Last night, I was in my apartment and opened Clubhouse to find one of my closest friends, Farokh, hosting a room. I joined, and immediately we began talking about back when we first started hanging out I used to sling Hint water like a drug dealer to everyone I knew.
"With Nik, he will bring us creators together, let us have a good time, cover the bill, and sprinkle in whatever product he's pushing. But it always works," Farokh said.
As I was looking to find the picture of the time Farokh was describing in the Lower East Side, I found so many great examples of social awareness that I had pushed when I was at Hint, and I wanted to write about it today. It was all free. It worked. Best of all—anyone can do it.
Mastering DTC social media
I want to note that I'm not just talking about organic social media feeds like your own Facebook, Twitter, TikTok, Pinterest, or Instagram account. You can leverage those social channels by capitalizing on trends, building community and loyalty while driving purchases.
In addition, you can use the insights from your organic social to supercharge your paid media efforts. Organic customer feedback, demographics, and other data from your organic DTC marketing efforts will be useful for advertisers who are managing your campaigns.
In this post, I'll be focused on what happens OUTSIDE your own feed on social media with your brand. This is an area that many founders either forget about or simply don't know what to do to execute the right social media strategy with these ambassadors.
Owned vs. earned social media
For your owned channels, aim for two things: education and shares. For earned channels on social outside of your own feed, you need earned awareness.
Wondering why this matters even if you have the most efficient engine of paid media?
You have to remember that paid media is like taking an image and dragging it to expand from the corner. The more you expand it, the blurrier it gets. Bringing organic traffic, new pockets of customer personas, and new audiences to your brand only help your paid media work even harder for you.
Think about some of the best brands. They mostly had incredible organic marketing, content, and awareness before turning their social media ads live. Not only do they have distinct brand identities, but they also drive follower interaction that can inform their paid ad strategy.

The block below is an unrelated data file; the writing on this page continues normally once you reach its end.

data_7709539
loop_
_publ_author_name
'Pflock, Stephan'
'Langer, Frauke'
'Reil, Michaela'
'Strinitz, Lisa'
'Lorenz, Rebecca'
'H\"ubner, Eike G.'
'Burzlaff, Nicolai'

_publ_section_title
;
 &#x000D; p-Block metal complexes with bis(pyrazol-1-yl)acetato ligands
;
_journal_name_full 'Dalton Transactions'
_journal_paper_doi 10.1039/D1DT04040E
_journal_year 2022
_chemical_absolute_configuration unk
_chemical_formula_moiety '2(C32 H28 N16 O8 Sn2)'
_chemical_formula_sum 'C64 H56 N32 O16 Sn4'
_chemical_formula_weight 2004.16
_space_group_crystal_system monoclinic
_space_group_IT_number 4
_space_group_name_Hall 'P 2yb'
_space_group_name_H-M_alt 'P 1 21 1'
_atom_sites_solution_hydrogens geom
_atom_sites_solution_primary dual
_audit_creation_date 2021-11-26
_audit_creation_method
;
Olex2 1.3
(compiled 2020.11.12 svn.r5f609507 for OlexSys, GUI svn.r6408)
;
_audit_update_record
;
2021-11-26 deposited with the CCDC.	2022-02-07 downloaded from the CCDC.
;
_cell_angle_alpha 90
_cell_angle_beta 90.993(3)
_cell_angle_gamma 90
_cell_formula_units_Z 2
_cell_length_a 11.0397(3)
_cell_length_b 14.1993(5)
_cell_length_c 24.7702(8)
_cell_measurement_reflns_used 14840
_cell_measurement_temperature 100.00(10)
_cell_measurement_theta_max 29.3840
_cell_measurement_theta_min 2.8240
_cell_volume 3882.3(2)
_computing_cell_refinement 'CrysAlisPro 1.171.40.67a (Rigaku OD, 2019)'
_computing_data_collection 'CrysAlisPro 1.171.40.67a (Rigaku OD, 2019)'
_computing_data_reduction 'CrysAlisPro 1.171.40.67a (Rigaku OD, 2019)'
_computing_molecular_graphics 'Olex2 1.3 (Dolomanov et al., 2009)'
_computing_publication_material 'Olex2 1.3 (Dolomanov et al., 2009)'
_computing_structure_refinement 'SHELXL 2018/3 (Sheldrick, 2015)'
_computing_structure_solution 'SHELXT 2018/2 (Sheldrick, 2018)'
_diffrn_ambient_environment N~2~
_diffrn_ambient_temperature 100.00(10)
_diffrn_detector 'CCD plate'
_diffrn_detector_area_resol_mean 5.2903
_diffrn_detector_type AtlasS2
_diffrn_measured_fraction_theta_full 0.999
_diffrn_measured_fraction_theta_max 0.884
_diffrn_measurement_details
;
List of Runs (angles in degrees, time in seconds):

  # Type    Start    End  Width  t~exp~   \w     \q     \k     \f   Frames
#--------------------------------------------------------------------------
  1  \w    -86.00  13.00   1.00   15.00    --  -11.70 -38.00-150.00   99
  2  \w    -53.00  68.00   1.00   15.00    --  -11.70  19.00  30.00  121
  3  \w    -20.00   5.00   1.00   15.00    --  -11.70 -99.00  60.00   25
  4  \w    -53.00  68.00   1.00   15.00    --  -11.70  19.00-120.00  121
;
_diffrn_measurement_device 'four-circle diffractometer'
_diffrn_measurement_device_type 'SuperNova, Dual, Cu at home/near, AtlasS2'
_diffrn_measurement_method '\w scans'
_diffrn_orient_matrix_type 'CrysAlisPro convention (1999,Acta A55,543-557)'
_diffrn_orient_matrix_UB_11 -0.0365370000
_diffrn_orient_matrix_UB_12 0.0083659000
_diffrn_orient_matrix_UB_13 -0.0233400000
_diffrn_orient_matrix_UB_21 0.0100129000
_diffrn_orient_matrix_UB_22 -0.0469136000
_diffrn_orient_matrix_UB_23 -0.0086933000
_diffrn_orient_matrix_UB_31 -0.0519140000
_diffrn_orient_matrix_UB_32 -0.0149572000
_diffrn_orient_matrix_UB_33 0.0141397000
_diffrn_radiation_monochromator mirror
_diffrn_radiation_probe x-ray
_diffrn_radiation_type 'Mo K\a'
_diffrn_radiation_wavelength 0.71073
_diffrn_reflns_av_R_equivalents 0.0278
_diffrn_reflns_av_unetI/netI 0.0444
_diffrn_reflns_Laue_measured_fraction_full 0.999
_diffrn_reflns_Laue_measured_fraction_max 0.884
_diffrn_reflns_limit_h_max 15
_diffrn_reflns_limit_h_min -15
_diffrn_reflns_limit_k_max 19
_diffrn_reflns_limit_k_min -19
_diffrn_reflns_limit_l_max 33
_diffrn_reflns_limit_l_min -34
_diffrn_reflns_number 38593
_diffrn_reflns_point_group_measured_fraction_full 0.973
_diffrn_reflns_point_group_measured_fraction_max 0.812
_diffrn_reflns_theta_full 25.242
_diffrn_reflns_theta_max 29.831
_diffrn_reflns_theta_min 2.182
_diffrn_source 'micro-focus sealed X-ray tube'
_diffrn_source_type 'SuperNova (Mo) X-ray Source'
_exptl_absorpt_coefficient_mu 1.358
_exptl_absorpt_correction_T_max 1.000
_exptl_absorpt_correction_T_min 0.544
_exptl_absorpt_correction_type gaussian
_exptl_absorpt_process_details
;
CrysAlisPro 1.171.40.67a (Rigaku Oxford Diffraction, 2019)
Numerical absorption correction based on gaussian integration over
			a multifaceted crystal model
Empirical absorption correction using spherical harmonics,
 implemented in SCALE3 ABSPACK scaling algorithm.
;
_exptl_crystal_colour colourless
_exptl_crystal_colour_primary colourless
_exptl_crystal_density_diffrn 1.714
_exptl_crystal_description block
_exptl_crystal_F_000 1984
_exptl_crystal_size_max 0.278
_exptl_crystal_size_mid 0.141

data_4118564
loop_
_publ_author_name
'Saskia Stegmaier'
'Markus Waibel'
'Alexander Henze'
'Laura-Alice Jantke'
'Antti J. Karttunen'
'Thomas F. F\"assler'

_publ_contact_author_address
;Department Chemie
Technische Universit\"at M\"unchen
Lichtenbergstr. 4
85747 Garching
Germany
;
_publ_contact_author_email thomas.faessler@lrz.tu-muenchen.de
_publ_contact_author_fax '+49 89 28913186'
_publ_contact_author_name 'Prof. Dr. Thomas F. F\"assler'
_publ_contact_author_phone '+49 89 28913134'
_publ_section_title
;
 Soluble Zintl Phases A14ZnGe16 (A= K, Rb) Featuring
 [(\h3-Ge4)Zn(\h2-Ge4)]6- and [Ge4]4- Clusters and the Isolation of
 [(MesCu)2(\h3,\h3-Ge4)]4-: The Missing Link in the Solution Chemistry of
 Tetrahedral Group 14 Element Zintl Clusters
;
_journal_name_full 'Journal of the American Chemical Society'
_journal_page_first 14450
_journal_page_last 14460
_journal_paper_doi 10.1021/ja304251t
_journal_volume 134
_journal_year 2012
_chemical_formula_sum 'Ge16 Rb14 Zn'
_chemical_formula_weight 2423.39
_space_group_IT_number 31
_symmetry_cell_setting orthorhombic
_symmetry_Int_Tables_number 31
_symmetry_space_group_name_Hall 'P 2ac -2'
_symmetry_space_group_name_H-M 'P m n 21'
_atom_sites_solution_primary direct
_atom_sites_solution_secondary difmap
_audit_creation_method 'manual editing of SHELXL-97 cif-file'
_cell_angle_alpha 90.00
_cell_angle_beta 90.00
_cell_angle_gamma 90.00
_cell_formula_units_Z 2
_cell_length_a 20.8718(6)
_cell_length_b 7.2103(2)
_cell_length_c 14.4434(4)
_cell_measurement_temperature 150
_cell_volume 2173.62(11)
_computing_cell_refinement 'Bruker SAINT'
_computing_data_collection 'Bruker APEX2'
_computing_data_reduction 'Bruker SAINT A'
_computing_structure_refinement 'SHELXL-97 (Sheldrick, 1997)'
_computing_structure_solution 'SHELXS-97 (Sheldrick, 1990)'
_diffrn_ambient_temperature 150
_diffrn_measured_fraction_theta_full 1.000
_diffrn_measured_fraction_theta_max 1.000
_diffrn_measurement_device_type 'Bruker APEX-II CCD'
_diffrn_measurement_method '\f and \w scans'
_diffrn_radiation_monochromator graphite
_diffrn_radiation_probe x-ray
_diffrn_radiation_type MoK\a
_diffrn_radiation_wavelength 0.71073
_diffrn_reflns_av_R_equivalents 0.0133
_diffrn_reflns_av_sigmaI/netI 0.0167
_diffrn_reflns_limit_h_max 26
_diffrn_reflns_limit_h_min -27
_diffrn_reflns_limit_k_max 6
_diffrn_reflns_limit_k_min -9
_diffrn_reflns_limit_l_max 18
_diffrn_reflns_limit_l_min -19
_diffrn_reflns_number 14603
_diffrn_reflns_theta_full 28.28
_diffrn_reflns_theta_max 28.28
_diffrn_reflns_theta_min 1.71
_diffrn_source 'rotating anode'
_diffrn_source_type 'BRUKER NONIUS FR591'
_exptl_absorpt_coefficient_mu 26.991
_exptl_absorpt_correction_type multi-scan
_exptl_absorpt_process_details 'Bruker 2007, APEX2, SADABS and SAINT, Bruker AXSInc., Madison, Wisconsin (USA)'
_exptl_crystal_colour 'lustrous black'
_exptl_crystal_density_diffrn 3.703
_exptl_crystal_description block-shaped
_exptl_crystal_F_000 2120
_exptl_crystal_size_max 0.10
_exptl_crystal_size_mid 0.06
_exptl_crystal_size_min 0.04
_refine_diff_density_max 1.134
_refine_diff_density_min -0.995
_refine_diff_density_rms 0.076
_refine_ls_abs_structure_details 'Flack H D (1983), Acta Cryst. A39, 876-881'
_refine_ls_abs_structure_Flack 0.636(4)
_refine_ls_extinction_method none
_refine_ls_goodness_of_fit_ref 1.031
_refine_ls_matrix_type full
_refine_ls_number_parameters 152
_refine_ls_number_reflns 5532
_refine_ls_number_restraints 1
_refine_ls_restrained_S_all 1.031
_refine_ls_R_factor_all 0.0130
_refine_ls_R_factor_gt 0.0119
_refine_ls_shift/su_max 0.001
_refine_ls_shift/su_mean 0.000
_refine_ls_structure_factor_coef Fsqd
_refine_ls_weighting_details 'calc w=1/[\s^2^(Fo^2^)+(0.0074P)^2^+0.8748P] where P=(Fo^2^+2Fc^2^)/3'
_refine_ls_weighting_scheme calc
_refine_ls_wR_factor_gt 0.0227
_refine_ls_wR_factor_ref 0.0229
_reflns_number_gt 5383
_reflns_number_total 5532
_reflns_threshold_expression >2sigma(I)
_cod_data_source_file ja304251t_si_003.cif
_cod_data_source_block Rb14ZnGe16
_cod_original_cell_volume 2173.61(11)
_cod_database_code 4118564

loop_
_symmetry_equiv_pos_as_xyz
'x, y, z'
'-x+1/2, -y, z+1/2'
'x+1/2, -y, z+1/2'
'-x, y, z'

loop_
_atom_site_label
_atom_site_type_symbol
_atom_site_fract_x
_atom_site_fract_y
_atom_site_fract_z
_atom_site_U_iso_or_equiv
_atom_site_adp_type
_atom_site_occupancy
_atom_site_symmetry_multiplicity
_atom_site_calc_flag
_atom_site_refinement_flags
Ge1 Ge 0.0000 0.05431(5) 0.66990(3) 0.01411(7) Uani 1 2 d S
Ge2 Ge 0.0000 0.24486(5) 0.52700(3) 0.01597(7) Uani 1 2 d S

That's why having a specific DTC approach to social media marketing is an essential requirement for successful consumer brands.
My approach to DTC social media
On social media, I wanted to do as much as possible.
With our product at the time, Hint water, there was one goal: bottles in hands. We just needed people to try the product. We knew that the product was so good, so they'd be hooked.
As I took this role, I started trying to figure out how to get products to "influencers". I got an address, shipped 12 cases of water, and all of a sudden, we ended up in a YouTube video with an entire 90-second shout-out from Sara Dietschy who had ~500k subscribers at the time.
It started with Sara but happened with Product Hunt, Justin Kan, Jahannah (The floor is lava!), Casey Neistat, Kendall Dickieson, Alex Medina, and so many more. I'd send them more products for a new flavor launch and continued to supply them in hopes of being featured or mentioned on their social media channels.
The goal was simple: figure out how to get people your product, and if they like it, just always keep them stocked. Never let them run out.
Why? Because not only would we see that our influencers were loving the products, but they loved to share with their friends who might also sometimes be just as influential. There always was a level of authenticity in their recommendations and content that you can't replicate.
Whenever Farokh had a friend who he thought might love Hint too, he would text me an address and cases would be on their way. It's about taking care of them, not "Hey, can you post a picture for me."
Much like you establish a customer relationship, you need to establish an influencer relationship with potential ambassadors too. This can drive awareness, increase engagement from online shoppers and ultimately lower your customer acquisition costs through social commerce and memorable social media content.
Your strategy shouldn't just be focused on mainstream influencers, though. You can look for other popular accounts on social media platforms. I also focused on finding niche accounts to keep stocked with our product. These included @SoYummy, @Foooodieee, @LAEats, @TraderJoesList, @NewYorkCity, @Food, and many others. These accounts are authorities when it comes to Instagram's recommendations.
Not only did we build long-lasting relationships with everyone, but keeping them all stocked with Hint just helped us find new audiences across the United States while we were sleeping. This is a dream for any CPG e-commerce brand trying to increase discovery.
Once you figure out exactly who your ride or die crew of creators are, you'll start to produce more higher-end branded content to do things like:
- Reducing your paid customer acquisition costs by 40%
- Co-host events together
- Expand on your authentic relationship
But it all starts with sending the product to the right people. You'd be surprised how easy it can be to get results—especially if you have a good product.
Tying it together
Social media isn't just for storytelling. You need a DTC strategy to drive awareness through partners on social media. I encourage you to go out and just start emailing, DMing, and even finding mutual connections to the people you want to get in touch with.
You should never ask for anything in return. If they like the product, they will post it.
Will you get some people who never post? Sure. But in most cases, if you're getting an address in the first place, you're likely already in a good spot. Many startups forget this. Successful DTCs always keep the big picture in mind.